In 1995, there were only three female cast members: Ana Gasteyer, Cheri Oteri, and Molly Shannon. Each made their mark on a male-dominated season thanks to winning recurring characters and endless energy. But early in the season, one of the first characters to break through and eventually even get her own movie was Shannon’s Mary Katherine Gallagher.
Kate McKinnon becomes the first openly lesbian SNL cast member.
The first openly gay cast member was Terry Sweeney in the show’s 1985-86 season. Not for 26 more years would Kate McKinnon join the cast and not only be the show’s first out and proud lesbian, but one of the most successful cast members. In 2014, she was nominated for an Emmy for her performances on the show and it was recently announced that she’ll be starring in the Ghostbusters reboot with Melissa McCarthy and two other SNL stars, Kristen Wiig and Leslie Jones.
The “Kotex Classic” and “Annuale” skits make it on air.
There’s this idea that period humor isn’t funny, or shouldn’t be. That it’s “woman humor” and therefore lesser. That’s why these sketches are so important. Women don’t need to hide their femininity to be funny, and they certainly don’t need to shy away from menstruation.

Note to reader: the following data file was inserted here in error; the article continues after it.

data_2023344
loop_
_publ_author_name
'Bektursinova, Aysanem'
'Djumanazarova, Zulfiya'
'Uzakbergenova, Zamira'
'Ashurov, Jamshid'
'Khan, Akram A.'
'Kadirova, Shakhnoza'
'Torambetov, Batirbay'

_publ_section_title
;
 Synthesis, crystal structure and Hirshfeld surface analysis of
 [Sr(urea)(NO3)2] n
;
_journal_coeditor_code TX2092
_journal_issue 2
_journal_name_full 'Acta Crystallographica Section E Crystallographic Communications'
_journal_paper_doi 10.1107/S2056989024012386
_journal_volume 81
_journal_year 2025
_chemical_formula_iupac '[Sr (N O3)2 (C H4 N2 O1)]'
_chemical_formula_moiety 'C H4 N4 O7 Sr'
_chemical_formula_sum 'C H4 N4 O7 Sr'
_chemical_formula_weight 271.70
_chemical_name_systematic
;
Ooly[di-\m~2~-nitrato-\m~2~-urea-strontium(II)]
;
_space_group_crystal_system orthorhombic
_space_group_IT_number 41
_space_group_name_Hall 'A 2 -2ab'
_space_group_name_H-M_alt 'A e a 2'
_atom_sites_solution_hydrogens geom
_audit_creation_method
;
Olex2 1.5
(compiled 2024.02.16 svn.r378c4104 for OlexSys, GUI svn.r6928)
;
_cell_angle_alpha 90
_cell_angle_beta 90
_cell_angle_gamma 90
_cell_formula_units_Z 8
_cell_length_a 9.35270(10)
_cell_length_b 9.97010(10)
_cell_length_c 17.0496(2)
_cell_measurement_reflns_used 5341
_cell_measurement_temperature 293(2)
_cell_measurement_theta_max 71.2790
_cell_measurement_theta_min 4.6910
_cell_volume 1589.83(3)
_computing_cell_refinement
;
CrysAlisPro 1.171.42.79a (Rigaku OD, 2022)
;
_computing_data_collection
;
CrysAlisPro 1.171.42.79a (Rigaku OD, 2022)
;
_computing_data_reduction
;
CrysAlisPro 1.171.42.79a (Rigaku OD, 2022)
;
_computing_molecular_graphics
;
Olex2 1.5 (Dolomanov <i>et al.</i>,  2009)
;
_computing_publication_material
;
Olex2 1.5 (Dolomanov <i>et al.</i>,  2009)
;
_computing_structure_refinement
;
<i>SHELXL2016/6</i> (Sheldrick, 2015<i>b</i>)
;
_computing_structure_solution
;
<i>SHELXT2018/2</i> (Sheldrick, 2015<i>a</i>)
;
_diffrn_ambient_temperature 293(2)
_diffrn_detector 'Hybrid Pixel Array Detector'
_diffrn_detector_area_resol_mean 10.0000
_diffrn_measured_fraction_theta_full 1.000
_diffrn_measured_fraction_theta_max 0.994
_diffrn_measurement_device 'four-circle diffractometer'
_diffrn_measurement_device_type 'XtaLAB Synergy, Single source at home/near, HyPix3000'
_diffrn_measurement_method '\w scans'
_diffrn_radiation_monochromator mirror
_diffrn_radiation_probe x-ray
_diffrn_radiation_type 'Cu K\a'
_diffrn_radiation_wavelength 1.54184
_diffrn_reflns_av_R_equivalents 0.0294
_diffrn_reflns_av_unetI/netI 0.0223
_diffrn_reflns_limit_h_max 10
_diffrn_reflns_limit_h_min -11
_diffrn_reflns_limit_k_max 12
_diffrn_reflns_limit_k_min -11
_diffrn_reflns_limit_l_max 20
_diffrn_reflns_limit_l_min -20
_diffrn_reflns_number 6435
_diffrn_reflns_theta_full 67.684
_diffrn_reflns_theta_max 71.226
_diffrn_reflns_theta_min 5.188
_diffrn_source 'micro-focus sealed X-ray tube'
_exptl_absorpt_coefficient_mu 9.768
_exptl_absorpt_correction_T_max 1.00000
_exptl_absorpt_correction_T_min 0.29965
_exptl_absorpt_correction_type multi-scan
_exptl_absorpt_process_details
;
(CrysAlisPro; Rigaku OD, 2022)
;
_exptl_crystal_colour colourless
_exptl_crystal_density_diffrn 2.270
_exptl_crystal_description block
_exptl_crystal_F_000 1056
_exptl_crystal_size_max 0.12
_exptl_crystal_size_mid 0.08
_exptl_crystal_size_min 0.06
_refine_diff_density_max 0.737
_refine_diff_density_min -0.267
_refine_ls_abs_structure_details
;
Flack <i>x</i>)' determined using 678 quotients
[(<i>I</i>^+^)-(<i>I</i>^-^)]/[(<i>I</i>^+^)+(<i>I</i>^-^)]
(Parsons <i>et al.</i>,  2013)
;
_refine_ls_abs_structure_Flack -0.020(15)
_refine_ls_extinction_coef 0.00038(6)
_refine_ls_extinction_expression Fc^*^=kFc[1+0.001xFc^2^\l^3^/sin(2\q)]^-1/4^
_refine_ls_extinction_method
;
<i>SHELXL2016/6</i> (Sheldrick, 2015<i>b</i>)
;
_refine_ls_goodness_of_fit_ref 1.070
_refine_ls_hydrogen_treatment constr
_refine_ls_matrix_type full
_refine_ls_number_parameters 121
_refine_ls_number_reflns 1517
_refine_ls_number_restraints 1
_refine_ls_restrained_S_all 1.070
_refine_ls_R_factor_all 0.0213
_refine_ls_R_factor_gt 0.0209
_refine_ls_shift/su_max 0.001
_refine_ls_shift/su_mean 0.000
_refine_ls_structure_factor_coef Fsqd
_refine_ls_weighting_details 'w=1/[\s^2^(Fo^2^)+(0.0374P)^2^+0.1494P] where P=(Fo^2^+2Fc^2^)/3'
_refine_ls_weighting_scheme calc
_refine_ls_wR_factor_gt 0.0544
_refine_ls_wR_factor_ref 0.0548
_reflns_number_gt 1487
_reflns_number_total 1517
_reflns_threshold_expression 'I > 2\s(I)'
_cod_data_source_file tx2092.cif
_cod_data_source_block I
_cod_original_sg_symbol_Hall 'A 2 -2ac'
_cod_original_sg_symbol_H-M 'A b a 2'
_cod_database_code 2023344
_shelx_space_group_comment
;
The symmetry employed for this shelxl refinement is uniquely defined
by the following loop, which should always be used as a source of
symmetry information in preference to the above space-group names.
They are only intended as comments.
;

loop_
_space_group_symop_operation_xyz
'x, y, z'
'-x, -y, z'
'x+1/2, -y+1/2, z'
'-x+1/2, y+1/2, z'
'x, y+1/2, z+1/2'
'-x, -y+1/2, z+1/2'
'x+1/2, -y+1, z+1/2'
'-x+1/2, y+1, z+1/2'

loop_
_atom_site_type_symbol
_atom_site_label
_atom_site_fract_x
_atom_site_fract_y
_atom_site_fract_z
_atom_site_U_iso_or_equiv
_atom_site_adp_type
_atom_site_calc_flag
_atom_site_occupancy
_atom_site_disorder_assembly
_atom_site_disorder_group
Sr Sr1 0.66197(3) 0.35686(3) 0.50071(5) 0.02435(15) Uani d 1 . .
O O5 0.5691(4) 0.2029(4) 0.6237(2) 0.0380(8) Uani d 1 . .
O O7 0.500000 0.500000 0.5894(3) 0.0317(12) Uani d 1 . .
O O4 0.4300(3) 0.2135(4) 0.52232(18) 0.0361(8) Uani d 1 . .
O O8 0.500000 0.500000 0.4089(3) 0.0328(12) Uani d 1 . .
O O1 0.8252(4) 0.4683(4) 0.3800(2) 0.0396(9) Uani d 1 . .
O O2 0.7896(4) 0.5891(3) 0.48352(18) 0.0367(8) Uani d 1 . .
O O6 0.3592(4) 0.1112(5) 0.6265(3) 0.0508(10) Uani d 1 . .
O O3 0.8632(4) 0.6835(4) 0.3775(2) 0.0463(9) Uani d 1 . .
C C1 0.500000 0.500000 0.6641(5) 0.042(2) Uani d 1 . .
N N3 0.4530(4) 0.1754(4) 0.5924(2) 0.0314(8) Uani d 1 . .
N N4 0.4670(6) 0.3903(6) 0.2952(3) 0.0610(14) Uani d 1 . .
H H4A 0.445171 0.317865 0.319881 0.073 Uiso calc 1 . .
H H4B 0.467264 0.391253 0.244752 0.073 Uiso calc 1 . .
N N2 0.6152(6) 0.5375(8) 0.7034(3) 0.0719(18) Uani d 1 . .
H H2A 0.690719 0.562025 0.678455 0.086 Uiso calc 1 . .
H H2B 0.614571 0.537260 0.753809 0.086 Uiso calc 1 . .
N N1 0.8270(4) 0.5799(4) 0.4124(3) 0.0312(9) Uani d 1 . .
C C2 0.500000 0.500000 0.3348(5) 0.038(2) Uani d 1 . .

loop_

Tina and Amy play Sarah Palin and Hillary Clinton and change the course of the election.
SNL’s election coverage is always a big deal, but never has the deal been bigger than in the 2008 election thanks to one glasses-wearing pitbull with lipstick. From the first sketch, Tina Fey as Sarah Palin and an equally perfect Amy Poehler as Hilary Clinton made history, and helped shape a historic election.
Jay Pharoah sets out on a mission to make SNL hire a black female cast member.
Somewhere around 2013, the voices that had long been proclaiming the need for SNL to hire a black female cast member—rather than just utilize Kenan Thompson in a wig as it long had—were at last heard. Among them was one big voice: cast member Jay Pharoah. In an interview with theGrio, Pharoah said, “They need to pay attention. Her name is Darmirra Brunson…Why do I think she should be on the show? Because she’s black first of all, and she’s really talented. She’s amazing. She needs to be on SNL. I said it. And I believe they need to follow up with it like they said they were going to do last year.” While things didn’t work out for Brunson, Pharoah’s candor led to a big change…
Sasheer Zamata and Leslie Jones mark the first time the cast had two black females at the same time.